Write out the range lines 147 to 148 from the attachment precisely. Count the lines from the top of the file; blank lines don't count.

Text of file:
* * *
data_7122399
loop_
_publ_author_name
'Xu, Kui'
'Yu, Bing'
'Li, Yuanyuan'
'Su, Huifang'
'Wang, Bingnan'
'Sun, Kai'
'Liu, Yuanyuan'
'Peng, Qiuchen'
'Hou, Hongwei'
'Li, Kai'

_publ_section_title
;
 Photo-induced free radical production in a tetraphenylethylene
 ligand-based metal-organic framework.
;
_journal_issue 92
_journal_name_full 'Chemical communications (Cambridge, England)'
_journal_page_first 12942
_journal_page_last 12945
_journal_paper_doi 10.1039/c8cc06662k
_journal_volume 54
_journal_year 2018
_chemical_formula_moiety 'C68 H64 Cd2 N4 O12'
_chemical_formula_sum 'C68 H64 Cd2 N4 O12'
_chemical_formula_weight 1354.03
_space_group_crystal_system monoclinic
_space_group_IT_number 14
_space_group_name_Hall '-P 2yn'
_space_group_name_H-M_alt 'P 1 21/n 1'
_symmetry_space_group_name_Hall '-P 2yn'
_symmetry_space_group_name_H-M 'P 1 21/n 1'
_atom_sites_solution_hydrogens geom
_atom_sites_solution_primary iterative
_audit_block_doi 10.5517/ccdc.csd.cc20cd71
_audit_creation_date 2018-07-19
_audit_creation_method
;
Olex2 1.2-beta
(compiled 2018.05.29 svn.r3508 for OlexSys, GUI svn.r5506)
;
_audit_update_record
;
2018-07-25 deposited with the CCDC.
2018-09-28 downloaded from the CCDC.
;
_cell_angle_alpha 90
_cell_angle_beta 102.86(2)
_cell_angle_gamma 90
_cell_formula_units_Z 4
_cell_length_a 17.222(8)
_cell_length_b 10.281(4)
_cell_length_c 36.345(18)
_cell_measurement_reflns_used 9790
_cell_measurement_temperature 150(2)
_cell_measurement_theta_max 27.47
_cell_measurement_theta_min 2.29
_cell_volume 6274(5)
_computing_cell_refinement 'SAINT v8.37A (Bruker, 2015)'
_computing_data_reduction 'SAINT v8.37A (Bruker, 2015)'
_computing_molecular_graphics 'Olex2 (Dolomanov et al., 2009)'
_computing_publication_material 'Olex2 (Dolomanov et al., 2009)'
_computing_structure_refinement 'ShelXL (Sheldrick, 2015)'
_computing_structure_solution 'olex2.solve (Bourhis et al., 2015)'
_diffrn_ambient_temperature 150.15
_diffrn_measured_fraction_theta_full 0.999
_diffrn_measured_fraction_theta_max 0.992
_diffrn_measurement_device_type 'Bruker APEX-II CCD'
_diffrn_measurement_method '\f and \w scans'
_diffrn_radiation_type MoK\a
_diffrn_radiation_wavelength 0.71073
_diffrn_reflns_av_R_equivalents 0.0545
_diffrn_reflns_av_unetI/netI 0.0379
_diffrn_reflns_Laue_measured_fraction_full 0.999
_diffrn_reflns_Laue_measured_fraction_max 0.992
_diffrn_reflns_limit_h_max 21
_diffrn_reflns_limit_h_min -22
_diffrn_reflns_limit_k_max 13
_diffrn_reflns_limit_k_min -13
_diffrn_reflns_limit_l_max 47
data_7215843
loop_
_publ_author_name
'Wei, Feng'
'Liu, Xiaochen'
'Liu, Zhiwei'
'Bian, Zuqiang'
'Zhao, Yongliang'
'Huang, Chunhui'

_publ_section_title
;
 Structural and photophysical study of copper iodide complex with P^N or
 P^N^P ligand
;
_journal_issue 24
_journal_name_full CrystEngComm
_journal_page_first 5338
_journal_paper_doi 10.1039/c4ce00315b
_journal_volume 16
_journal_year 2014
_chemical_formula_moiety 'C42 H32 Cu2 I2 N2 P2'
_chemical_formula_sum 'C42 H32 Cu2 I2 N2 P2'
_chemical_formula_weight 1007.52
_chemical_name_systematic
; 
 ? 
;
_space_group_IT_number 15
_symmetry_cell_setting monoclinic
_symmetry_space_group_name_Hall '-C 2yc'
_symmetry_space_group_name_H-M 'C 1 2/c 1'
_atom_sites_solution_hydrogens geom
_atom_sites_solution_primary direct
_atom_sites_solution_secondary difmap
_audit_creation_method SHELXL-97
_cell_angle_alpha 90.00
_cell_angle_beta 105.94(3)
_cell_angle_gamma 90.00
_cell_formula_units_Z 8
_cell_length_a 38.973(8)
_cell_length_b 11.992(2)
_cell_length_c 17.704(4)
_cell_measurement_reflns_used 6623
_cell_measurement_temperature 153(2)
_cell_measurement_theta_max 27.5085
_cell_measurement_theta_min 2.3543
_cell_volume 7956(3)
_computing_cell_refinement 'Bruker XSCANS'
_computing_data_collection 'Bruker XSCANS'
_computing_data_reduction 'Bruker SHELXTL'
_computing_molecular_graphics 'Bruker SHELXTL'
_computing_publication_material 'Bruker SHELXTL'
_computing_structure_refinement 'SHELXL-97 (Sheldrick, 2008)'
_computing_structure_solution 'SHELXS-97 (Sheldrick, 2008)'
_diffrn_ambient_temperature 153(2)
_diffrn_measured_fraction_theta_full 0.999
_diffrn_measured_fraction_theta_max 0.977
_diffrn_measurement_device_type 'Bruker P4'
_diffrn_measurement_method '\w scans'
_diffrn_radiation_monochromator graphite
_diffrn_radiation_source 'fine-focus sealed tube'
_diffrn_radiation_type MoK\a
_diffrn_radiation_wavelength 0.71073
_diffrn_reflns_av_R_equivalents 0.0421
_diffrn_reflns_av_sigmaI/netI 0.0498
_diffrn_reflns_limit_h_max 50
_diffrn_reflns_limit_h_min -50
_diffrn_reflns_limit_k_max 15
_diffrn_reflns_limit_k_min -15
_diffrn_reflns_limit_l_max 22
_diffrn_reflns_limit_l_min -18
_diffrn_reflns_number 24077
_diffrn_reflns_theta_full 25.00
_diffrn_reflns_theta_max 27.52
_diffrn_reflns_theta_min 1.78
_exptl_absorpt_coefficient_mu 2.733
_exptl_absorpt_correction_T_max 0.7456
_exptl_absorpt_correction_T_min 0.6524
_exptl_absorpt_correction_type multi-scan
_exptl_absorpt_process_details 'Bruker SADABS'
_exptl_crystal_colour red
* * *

_diffrn_reflns_av_sigmaI/netI 0.0498
_diffrn_reflns_limit_h_max 50